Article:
When it comes to the American healthcare system, appointments are key. And, if you’re a younger worker, extra vigilance is needed to secure one ahead of retirees who have much clearer schedules than you—everyday. This is because, for the older generations, visiting the doctor has become something of a recreational sport. If not just for the social conversation, their appointments mean to set the stage for future appointments with chats about a campaign of perceived long-off ailments that have yet to come.
Upon entering the office, the waiting room felt musty with the smell and atmosphere of a newly discovered attic, stale and uninviting. Chairs lined the walls of flower printed-paper and possessed the kind of cushion old ladies rave about for 15 minutes at a time. I had hoped that I might be through before any more showed up to befriend the rather perky one that was then propped up in the corner, reading a magazine about housewares. You see this all the time, older people that seemingly possess all the wits and health that one might be afforded at their age, trolling about medical facilities merely to relish the feeling of having medical staff attend to them. Truly—aside from the few exceptional cases—people who often go to doctors are so apparently neurotic, if I ever become a psychologist I’d never have to advertise; I’d just use the local medical offices as recruiting stations. So, this is our system; not the most encouraging, but luckily I was only in for a check-up.
After having learned all the hoops that one must jump through to navigate the complicated silliness that is the American healthcare system, I was dually pissed to learn that they had switched the physician I would be seeing that day. I like my doctor. He’s a guy’s guy; but not so over the top that he pops the collar of his white coat and makes you want to slap him. He’s thorough in his work, explanation, people skills, and, he doesn’t rush you out of his office or babble on about answers to questions you haven’t really asked. Simply put, I wanted to see him because I knew him, not this “Dr. Smith” person. Just the name, Smith, reminded me so much of the legacy and arrogance of white supremacy that by the time the nurse called my name I was furious with this doc. In the middle of the walk to the examination room my thoughts drifted to fantasies about how I might make his job more difficult—like taking a dump in the urine collection receptacle. I even thought of a great excuse too, “Sorry bro…number 2 is number 1 today…”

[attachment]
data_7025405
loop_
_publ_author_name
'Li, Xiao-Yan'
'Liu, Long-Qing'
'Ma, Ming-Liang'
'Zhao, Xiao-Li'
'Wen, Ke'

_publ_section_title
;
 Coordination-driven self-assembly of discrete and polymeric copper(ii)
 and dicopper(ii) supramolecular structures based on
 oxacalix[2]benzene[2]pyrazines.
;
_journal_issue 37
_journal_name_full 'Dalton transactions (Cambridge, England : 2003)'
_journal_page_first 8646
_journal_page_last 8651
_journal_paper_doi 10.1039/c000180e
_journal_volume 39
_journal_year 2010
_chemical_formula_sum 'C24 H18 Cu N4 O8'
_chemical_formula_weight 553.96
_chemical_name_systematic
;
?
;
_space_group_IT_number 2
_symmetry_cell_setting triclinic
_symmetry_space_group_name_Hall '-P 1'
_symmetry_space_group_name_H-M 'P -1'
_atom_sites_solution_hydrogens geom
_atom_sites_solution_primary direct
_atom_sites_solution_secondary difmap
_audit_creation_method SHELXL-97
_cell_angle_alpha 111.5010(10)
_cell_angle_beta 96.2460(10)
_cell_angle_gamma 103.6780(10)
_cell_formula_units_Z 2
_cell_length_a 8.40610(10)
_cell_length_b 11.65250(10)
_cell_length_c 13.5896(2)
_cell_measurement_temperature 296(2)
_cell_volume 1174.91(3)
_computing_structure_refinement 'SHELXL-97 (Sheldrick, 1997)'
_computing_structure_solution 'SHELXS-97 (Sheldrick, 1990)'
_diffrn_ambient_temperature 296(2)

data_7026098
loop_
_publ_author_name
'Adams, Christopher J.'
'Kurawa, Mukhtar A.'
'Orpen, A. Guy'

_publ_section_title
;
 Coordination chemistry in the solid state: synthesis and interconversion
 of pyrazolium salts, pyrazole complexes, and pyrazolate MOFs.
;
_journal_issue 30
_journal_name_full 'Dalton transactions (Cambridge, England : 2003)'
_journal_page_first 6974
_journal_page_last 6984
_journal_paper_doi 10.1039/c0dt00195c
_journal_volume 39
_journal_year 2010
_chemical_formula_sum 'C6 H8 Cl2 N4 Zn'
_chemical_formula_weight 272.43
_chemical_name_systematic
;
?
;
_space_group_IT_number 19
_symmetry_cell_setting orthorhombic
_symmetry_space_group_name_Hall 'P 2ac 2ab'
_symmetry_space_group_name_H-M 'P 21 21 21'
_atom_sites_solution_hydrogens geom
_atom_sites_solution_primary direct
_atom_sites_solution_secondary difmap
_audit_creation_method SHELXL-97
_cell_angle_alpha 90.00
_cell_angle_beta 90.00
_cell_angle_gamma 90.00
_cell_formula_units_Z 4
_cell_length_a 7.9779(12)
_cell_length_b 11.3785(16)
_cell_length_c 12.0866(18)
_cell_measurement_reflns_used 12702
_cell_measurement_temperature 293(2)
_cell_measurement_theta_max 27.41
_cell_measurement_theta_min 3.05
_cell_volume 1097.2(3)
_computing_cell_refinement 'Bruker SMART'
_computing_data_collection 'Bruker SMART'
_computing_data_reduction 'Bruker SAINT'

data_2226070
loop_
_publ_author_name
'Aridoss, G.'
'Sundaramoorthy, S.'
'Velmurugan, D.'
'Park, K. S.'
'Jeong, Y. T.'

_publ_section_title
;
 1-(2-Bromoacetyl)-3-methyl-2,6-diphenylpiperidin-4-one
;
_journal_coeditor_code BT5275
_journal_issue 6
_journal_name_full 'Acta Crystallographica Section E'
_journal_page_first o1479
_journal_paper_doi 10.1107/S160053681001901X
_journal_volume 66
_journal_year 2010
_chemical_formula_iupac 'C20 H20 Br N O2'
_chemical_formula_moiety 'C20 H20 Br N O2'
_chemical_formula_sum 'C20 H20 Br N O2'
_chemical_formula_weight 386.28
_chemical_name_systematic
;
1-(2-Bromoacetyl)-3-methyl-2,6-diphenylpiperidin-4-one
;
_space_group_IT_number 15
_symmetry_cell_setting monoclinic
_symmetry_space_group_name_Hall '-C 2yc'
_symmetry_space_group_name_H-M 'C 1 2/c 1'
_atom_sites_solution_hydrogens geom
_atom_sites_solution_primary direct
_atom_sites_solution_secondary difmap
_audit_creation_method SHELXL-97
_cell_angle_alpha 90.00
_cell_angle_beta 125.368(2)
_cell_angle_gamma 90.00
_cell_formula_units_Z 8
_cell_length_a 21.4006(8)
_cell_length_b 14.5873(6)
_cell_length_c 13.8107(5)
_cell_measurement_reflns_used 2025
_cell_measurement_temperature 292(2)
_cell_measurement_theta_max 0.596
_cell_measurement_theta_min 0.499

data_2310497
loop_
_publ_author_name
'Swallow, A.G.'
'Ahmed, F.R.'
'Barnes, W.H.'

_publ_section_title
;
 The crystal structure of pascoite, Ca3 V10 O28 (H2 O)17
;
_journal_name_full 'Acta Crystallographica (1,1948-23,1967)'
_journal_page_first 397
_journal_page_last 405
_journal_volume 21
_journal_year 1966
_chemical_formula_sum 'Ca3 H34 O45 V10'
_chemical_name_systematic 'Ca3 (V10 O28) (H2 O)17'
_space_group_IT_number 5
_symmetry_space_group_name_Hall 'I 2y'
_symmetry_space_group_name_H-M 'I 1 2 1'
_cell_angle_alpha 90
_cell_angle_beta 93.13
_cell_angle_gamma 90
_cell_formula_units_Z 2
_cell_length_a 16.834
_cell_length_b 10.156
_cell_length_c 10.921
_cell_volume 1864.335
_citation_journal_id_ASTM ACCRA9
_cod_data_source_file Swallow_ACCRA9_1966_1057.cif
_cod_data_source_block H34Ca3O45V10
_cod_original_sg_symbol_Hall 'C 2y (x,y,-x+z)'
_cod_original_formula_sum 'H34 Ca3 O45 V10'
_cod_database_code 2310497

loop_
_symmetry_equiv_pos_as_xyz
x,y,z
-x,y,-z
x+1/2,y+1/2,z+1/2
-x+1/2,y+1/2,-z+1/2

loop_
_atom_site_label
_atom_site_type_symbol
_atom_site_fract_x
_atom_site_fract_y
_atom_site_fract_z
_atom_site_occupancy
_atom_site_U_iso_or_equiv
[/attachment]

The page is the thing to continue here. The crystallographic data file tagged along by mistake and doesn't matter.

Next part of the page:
Just when I had the entire routine down, my plans were arrested by the appearance of a brunette woman in her early 30’s, holding a clipboard and wearing the whitest coat I had ever seen. I squinted abruptly and almost shielded my eyes as she spoke with her attention directed at the paperwork before her.
Lowering my feet to the floor below, I stood up and slowly exposed myself to the open air of the room. Upon the exposition of my penis and testicles (I read the medical terminology chart while waiting for the doctor to come in) she let out a subtle gasp as her body twitched backward.